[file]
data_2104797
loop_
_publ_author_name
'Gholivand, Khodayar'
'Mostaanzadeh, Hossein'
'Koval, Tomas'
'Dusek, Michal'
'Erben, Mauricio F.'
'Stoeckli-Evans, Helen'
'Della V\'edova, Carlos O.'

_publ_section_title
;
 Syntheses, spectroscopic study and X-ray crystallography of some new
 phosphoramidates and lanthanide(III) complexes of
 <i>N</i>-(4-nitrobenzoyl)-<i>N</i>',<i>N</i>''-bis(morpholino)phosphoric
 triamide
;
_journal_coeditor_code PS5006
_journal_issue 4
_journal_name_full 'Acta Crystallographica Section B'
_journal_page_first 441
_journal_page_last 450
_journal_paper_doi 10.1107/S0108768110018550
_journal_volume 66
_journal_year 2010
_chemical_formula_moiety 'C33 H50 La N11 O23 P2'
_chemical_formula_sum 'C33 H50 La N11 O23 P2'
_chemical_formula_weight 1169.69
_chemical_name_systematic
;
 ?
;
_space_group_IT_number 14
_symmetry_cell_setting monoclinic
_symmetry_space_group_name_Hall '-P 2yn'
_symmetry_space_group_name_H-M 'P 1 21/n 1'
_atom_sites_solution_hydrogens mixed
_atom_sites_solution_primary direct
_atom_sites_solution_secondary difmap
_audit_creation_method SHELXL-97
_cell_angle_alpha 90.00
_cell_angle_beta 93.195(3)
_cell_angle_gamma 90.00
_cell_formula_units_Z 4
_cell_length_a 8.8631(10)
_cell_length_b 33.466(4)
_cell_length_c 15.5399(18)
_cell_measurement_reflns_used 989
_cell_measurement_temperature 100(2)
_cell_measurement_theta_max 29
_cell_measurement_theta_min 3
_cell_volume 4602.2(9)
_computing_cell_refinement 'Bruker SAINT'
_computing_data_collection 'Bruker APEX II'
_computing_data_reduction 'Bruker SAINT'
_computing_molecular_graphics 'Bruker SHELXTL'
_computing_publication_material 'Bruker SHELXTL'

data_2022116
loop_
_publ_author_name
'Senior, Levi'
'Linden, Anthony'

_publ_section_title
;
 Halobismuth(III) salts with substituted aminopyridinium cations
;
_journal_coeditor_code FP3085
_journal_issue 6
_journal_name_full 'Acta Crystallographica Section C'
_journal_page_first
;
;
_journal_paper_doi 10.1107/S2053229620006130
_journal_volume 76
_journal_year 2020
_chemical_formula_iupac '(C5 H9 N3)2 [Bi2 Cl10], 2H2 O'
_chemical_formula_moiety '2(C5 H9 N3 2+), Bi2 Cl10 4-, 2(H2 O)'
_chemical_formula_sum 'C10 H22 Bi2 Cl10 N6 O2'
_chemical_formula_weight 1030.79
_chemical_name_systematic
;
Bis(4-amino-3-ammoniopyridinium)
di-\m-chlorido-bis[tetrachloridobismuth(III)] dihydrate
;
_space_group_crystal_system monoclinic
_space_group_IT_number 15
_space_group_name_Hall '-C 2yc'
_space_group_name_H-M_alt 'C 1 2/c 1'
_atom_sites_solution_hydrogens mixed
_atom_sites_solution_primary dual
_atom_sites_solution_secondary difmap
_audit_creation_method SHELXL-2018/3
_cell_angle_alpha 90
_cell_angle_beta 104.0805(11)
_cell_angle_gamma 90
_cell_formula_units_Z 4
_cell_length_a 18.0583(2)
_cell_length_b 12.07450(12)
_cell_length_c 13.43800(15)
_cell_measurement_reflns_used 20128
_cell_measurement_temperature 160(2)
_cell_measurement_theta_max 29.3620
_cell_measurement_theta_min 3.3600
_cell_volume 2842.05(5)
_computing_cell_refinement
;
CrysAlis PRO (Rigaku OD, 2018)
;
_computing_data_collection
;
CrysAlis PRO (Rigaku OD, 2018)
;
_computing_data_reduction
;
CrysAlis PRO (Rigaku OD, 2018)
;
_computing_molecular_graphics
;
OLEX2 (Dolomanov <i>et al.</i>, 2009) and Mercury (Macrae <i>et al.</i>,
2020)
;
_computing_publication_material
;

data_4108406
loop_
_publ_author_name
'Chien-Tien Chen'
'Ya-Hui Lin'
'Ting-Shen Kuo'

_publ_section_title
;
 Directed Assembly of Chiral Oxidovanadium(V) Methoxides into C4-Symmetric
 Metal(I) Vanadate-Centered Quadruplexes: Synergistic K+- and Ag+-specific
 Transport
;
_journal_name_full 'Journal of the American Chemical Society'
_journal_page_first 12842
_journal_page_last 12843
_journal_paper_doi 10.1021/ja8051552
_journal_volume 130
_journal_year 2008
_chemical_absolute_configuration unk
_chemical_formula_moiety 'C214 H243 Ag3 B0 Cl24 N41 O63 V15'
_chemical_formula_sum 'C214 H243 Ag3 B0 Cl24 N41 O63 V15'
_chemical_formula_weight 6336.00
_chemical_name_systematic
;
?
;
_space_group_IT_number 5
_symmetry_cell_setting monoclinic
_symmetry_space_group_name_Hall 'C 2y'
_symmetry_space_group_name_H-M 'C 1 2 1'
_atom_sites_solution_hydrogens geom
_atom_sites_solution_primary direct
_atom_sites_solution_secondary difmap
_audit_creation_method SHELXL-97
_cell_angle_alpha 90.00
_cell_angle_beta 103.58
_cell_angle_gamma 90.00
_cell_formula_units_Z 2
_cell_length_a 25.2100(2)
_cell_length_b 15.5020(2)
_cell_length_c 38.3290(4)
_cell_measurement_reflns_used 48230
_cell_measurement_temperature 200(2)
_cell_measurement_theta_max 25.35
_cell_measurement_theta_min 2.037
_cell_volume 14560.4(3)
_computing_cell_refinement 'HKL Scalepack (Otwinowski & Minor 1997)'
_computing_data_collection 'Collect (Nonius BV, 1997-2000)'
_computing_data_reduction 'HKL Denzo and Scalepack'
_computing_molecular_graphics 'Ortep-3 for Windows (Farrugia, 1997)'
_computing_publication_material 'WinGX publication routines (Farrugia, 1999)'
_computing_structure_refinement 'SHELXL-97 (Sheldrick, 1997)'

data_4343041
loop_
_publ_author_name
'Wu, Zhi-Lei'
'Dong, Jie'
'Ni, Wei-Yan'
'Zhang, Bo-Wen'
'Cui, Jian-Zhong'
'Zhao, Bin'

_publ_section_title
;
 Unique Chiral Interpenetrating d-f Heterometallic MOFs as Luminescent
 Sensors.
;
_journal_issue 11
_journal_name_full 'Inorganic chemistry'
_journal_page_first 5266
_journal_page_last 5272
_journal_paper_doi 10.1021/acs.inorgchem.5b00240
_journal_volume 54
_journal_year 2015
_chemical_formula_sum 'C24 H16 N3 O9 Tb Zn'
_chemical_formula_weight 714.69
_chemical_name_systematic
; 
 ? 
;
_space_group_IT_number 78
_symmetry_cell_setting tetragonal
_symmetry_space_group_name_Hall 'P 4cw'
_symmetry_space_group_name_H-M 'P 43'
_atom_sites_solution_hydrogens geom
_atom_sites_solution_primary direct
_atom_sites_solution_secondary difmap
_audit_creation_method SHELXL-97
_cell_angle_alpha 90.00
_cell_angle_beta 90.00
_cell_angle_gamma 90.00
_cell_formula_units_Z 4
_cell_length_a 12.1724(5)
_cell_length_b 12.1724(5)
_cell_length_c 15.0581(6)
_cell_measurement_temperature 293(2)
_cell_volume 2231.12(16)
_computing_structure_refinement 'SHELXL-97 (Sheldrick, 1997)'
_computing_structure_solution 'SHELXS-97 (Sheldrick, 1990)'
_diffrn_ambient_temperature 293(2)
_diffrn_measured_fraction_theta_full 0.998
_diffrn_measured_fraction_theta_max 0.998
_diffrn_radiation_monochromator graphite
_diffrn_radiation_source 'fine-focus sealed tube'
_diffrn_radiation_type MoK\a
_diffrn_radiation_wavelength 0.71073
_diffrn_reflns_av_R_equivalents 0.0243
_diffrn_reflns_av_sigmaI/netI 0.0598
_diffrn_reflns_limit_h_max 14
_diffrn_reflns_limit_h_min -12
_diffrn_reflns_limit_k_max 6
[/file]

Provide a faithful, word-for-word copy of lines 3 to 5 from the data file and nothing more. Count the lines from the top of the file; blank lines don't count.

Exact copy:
_publ_author_name
'Gholivand, Khodayar'
'Mostaanzadeh, Hossein'